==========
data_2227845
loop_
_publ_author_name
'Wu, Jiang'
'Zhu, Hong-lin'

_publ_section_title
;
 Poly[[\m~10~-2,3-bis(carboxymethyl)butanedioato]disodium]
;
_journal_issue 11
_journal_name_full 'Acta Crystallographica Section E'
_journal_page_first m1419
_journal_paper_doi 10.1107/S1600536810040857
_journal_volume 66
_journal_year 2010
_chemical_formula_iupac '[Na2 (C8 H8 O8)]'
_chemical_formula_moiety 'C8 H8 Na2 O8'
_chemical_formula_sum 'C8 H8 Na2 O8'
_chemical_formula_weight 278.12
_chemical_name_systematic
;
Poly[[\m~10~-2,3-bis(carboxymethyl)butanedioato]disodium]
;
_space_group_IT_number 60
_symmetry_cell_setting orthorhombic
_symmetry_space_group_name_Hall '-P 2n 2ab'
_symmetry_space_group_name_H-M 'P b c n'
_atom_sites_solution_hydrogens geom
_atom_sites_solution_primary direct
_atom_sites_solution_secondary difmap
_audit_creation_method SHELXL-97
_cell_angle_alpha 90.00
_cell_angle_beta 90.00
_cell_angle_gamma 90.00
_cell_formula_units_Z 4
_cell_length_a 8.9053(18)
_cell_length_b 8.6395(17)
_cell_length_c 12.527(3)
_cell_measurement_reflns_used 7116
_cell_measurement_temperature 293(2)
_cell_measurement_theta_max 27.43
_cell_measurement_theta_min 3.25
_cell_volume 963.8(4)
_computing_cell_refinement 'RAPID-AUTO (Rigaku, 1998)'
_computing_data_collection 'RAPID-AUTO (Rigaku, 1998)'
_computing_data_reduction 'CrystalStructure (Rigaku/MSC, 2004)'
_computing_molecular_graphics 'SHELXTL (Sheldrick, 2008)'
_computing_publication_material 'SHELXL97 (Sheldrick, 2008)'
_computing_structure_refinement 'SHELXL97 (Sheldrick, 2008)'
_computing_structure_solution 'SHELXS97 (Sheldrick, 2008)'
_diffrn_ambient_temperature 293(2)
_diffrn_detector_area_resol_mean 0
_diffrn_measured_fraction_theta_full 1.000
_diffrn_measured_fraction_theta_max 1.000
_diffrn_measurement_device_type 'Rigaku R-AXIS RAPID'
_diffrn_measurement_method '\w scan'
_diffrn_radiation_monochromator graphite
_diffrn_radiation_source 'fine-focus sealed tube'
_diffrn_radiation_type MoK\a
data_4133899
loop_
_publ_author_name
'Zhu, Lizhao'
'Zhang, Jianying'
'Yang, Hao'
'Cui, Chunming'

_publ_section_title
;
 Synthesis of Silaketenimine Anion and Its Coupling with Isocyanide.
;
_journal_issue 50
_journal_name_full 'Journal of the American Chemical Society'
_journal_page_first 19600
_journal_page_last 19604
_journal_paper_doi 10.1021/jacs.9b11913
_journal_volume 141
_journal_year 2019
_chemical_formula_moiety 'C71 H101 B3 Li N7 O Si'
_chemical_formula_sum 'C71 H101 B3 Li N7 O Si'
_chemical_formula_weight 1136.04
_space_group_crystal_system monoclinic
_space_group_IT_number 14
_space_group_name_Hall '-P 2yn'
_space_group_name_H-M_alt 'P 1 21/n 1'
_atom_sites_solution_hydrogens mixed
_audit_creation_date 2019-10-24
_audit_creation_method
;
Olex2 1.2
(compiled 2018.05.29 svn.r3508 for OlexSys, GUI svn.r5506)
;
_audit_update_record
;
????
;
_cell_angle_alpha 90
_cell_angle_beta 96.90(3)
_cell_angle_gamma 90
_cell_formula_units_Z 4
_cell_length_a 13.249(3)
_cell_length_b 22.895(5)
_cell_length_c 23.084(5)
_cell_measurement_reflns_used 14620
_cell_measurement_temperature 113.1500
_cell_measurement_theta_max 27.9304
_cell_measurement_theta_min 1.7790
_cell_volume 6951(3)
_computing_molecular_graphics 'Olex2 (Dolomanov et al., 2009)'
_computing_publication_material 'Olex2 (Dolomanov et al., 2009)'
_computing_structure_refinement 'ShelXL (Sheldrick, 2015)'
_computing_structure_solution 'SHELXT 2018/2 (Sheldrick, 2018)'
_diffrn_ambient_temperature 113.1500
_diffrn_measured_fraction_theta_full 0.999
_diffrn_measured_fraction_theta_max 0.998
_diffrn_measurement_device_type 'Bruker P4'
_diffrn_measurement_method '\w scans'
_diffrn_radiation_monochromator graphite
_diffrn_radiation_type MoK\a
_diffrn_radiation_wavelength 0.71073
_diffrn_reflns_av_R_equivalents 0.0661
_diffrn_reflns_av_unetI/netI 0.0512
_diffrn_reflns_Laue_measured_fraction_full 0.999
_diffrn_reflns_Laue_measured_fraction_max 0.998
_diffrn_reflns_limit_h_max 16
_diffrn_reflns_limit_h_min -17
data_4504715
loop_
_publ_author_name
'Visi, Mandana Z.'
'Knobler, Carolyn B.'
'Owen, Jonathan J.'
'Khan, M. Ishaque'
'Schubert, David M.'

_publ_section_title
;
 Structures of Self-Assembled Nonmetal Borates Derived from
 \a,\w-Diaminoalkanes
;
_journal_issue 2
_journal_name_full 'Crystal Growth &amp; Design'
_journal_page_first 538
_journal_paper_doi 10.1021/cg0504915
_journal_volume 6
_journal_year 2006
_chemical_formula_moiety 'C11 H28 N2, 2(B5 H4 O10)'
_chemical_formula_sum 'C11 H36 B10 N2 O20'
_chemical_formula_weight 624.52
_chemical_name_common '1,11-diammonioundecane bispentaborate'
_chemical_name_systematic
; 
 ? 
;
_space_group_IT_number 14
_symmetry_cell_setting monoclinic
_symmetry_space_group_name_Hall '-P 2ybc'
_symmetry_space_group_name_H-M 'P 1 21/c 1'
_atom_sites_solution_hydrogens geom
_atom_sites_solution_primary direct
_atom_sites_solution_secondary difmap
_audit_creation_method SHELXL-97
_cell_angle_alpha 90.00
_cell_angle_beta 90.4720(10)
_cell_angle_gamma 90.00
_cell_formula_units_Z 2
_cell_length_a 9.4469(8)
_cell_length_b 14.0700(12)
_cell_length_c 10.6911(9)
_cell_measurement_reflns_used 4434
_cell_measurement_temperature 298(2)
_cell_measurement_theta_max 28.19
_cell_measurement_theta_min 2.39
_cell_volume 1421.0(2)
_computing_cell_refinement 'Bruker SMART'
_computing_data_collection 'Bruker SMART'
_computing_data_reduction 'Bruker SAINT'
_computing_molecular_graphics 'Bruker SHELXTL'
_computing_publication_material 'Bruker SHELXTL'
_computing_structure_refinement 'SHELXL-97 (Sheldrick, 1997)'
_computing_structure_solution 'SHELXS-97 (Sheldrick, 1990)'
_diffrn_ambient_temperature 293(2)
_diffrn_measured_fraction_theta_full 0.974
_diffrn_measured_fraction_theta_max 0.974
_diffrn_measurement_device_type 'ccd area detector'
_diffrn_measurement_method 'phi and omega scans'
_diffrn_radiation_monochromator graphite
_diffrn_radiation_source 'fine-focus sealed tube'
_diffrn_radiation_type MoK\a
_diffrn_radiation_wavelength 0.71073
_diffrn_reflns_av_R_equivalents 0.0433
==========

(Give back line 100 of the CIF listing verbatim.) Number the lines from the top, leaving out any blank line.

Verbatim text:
_cell_length_a 13.249(3)